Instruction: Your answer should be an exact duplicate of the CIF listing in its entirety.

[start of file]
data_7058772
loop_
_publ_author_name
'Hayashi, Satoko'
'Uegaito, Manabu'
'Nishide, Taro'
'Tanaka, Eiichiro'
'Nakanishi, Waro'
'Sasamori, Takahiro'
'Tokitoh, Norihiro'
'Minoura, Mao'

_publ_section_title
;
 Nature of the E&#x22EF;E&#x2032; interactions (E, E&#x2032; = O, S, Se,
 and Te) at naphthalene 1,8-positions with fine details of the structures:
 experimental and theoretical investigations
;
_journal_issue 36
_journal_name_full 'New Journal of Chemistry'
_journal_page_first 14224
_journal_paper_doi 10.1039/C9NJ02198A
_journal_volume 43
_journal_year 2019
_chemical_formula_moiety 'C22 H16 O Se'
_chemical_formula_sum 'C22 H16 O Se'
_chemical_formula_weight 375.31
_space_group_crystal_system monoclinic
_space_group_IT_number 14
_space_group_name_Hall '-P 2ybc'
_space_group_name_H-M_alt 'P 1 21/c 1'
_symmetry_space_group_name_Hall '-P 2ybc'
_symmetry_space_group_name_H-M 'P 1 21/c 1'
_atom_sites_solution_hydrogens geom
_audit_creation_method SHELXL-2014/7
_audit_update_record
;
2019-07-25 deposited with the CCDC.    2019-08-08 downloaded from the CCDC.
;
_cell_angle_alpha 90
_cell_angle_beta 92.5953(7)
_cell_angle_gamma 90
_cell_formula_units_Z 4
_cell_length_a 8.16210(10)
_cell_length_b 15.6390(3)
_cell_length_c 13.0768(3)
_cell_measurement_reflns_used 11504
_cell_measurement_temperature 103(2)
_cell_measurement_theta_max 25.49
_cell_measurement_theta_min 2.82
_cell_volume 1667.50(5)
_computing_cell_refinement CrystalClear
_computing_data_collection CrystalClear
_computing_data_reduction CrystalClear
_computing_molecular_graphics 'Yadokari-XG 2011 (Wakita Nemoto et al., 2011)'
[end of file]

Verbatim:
data_7058772
loop_
_publ_author_name
'Hayashi, Satoko'
'Uegaito, Manabu'
'Nishide, Taro'
'Tanaka, Eiichiro'
'Nakanishi, Waro'
'Sasamori, Takahiro'
'Tokitoh, Norihiro'
'Minoura, Mao'

_publ_section_title
;
 Nature of the E&#x22EF;E&#x2032; interactions (E, E&#x2032; = O, S, Se,
 and Te) at naphthalene 1,8-positions with fine details of the structures:
 experimental and theoretical investigations
;
_journal_issue 36
_journal_name_full 'New Journal of Chemistry'
_journal_page_first 14224
_journal_paper_doi 10.1039/C9NJ02198A
_journal_volume 43
_journal_year 2019
_chemical_formula_moiety 'C22 H16 O Se'
_chemical_formula_sum 'C22 H16 O Se'
_chemical_formula_weight 375.31
_space_group_crystal_system monoclinic
_space_group_IT_number 14
_space_group_name_Hall '-P 2ybc'
_space_group_name_H-M_alt 'P 1 21/c 1'
_symmetry_space_group_name_Hall '-P 2ybc'
_symmetry_space_group_name_H-M 'P 1 21/c 1'
_atom_sites_solution_hydrogens geom
_audit_creation_method SHELXL-2014/7
_audit_update_record
;
2019-07-25 deposited with the CCDC.    2019-08-08 downloaded from the CCDC.
;
_cell_angle_alpha 90
_cell_angle_beta 92.5953(7)
_cell_angle_gamma 90
_cell_formula_units_Z 4
_cell_length_a 8.16210(10)
_cell_length_b 15.6390(3)
_cell_length_c 13.0768(3)
_cell_measurement_reflns_used 11504
_cell_measurement_temperature 103(2)
_cell_measurement_theta_max 25.49
_cell_measurement_theta_min 2.82
_cell_volume 1667.50(5)
_computing_cell_refinement CrystalClear
_computing_data_collection CrystalClear
_computing_data_reduction CrystalClear
_computing_molecular_graphics 'Yadokari-XG 2011 (Wakita Nemoto et al., 2011)'